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Mental Health Personal Essay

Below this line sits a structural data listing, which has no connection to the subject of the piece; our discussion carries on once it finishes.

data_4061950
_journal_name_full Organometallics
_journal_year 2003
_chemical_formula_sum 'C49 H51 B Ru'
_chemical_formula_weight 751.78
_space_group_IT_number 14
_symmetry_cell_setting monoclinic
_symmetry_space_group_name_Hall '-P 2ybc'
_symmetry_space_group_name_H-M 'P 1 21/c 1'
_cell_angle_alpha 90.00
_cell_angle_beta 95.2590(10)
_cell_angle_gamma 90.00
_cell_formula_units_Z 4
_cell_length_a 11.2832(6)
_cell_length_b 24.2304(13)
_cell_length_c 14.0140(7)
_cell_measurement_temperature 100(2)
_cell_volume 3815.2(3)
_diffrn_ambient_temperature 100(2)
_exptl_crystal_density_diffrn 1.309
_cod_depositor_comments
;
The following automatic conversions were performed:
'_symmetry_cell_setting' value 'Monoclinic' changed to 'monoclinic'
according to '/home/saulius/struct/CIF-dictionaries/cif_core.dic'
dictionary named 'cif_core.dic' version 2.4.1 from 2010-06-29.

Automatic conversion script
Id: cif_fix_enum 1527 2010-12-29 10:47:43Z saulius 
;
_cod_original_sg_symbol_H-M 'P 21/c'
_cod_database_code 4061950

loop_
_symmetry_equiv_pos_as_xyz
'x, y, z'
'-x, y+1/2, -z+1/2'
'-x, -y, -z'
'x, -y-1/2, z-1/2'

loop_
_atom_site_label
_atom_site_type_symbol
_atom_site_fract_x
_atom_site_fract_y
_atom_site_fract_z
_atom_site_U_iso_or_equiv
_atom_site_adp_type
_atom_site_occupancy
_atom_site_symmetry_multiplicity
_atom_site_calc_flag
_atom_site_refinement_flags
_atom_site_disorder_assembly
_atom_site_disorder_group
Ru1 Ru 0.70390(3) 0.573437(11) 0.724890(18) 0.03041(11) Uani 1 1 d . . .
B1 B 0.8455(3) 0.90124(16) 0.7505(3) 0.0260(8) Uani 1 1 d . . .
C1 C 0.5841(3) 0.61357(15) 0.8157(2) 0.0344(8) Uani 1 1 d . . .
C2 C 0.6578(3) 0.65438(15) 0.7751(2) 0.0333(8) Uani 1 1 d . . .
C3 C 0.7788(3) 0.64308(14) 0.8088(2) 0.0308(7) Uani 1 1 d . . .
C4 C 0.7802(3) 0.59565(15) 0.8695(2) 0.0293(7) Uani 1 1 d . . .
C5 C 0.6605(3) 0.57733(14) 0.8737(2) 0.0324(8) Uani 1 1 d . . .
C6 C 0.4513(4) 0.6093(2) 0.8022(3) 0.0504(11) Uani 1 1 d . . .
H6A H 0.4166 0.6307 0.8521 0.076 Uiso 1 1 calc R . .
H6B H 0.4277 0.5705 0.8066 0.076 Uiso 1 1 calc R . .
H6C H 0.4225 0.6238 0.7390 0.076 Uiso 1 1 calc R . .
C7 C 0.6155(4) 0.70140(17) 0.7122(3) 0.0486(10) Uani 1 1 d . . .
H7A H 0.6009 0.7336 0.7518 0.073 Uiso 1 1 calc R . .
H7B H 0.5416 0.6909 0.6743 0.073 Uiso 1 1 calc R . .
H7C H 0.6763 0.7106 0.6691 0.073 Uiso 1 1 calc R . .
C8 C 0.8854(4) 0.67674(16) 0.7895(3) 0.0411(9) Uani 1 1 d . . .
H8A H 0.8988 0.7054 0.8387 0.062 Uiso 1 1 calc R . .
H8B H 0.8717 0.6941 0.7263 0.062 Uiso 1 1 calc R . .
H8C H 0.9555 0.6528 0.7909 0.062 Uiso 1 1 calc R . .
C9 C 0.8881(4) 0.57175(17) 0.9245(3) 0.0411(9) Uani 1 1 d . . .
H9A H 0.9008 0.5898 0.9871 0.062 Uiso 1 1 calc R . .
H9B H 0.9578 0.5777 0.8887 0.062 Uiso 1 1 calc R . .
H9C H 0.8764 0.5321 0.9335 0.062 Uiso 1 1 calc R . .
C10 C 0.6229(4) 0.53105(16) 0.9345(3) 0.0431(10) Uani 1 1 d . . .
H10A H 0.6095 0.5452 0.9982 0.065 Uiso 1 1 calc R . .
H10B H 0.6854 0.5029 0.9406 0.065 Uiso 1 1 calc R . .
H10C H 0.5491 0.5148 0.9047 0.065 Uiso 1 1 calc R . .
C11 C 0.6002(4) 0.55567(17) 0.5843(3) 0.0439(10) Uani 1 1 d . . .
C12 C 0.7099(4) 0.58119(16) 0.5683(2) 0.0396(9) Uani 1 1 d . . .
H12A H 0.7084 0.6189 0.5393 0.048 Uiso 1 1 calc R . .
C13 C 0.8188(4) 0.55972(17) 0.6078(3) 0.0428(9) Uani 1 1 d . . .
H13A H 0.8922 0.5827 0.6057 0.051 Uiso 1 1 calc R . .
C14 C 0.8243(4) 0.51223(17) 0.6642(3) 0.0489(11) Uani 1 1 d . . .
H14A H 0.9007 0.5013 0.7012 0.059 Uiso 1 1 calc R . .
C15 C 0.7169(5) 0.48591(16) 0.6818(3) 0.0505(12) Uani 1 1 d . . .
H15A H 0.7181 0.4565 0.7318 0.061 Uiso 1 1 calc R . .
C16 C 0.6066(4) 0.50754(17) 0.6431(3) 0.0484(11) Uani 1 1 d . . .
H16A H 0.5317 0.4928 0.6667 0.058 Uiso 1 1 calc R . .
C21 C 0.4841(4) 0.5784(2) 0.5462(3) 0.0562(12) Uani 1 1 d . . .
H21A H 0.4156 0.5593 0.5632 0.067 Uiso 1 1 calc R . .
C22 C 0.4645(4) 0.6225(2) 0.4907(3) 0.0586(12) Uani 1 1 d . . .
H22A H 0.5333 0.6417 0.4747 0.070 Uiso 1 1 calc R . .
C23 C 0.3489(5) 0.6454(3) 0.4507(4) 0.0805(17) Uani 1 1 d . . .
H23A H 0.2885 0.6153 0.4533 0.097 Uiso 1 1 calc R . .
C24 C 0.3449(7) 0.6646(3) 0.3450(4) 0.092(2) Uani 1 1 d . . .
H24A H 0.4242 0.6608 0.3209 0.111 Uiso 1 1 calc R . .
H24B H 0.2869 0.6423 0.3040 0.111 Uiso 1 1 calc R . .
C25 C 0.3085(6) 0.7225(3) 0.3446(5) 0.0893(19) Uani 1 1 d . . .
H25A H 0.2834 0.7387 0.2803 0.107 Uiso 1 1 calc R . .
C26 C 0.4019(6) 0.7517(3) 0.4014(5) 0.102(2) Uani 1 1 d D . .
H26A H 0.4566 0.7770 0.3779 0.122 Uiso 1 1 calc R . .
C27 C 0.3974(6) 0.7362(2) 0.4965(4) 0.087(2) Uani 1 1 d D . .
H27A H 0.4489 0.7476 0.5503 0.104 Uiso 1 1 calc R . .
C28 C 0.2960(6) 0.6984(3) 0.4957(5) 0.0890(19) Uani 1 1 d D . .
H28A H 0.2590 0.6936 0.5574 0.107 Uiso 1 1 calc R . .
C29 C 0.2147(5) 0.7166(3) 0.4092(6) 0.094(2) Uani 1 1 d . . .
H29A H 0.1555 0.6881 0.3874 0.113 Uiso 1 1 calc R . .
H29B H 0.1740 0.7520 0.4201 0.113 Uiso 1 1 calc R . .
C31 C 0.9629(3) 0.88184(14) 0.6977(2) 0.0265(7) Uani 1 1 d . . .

You don’t just wake up with it one day.  You don’t just decide to have it.  It is an overarching feeling for months or years before you identify it.  It is the feeling of getting less excited about your favorite things.  It is the feeling of wanting to stay in bed all day and not caring in the world.  It’s shutting out the world around you.  The unread text messages, the declined calls, the messy room, and the piercing headache from having too many thoughts.  DEPRESSION. Something that so many of us go through, not even knowing. Some of us experience it in milder cases, and some so severe that we cannot even function the right way in everyday society.  Something that everyone is forced to keep quiet.  To fight in silence.  To go on with our lives and days like all of our pieces are together. Each day is pretend.  Pretending to have joy for the day ahead, seeing the purpose that we have.  Depression is hidden yet seen.  Depression is debilitating yet invigorating.   Freshman year of high school, September 2015.  Every day, I woke and each new task thrown my way made it feel like I was sinking deeper and deeper into a body of water that had no bottom.  I stayed silent because I didn’t know if I was the only one going through this.  I stayed silent because I didn’t want anyone to worry.  I stayed silent because I was afraid.  Would I be like this forever? Would I get out of this funk, or would it linger? I thought I wasn’t getting enough sleep, but I was.  I thought it was because I was transitioning from a successful middle school career to a high school where I had to restart. I thought it was just a foggy mental season in my life until it became weeks to months and months to years. I continued to stay silent as I passed by my teachers and peers and said I was good even when I wasn’t.  February 2017, I Google searched my symptoms.  The words “Depression”, “Generalized Anxiety Disorder”, and “High-Functioning” swirled the page.  I had no idea what this meant.  Was I sick? Was there a way to fix it? How do I make it better? All I had known until this point of my life is when you feel like you have an illness, you go to see a doctor, and they give you some kind of cure.  As I kept scrolling and opening links that looked reliable, I realized that this wouldn’t be the case for this “illness”.  In English class around this time, we began a project in which we could pick any question that we were curious about and use books that we had read, outside articles, and other supplements to achieve somewhat of an answer.  With all of that information from the Google searches, I formulated my question as such “How does one mental illness affect them, their friends and family, and the community around them?” I dove into books and articles and social media posts and realized that not only were there steps that I could take, I realized that it would be such a long process of healing. Each page I turned, each article I opened, and each experience I read of another individual was eye-opening and frightening.  It showed me the possibility, yet it showed how it might not be immediate.  How things can get worse and go wrong and how this feeling inside you could linger forever.  January 2018, I went to go see a new therapist.  After many sessions, I asked her what her conclusion was so far.  She said it seems like you have mild cases of depression and anxiety based on heavy transitions that are happening in your life.  Those words rattled me.  I understood, but I didn’t, all at the same time.  The fact that I had been given a true diagnosis after all of this self-inquiry and wondering about what would come next and how I could get help.  This was my gateway.  She then proceeds to explain that with this diagnosis, there will be a lot of work that will need to be done.  I still was processing as she was saying all of this. I realized that this was the moment where I could break my silence. Where I could tell the truth and she would understand and hear me out and not call me crazy and not tell me to get over it.  The feeling of being seen and heard was never something that I got as a child. I was the oldest sibling, and I always interpreted that that meant that I always had to be the strong one, always had to be the one that was put together, getting the good grades, and joining all of the clubs.  Getting the most involved, leaving the house early in the morning, and getting home just in time for dinner.  It was the constant rush and grind, but at this moment, in this hour every week, I got the chance to let my guard down, to be able to not be in charge for a minute and to be more of a follower than a leader. August 2019, I moved across the country to attend San Diego State, and the silence began again.  I didn’t want to burden anyone with my homesickness, problems, worries, and loneliness, so I stayed silent.  I continued to show up for class. I continued to put in the work, got ok grades, and just longed for the next break where I could go home to my comfort zone.  I thought that things would have turned out differently and that I would be happier that I fled home, but somehow it ended up being the contrary.  I wanted to leave school. I wanted to go home, get my old job back, and pursue other ventures. I fought so hard with myself Since this moment, I have been committed to steering away from being silent.  I speak very publicly about my mental illness, being in therapy, and my struggles day to day.  It hasn’t always been like this.  College has given me more freedom to express myself and show my true colors without my family breathing down my neck.  I can show my true colors, and this helps with my mental health. I wish this could be one of those stories where there is some sort of victory that happens in the end, but that is not the case. To this day, I am still struggling.  New things are coming up each day and sometimes, I don’t know exactly how to navigate them.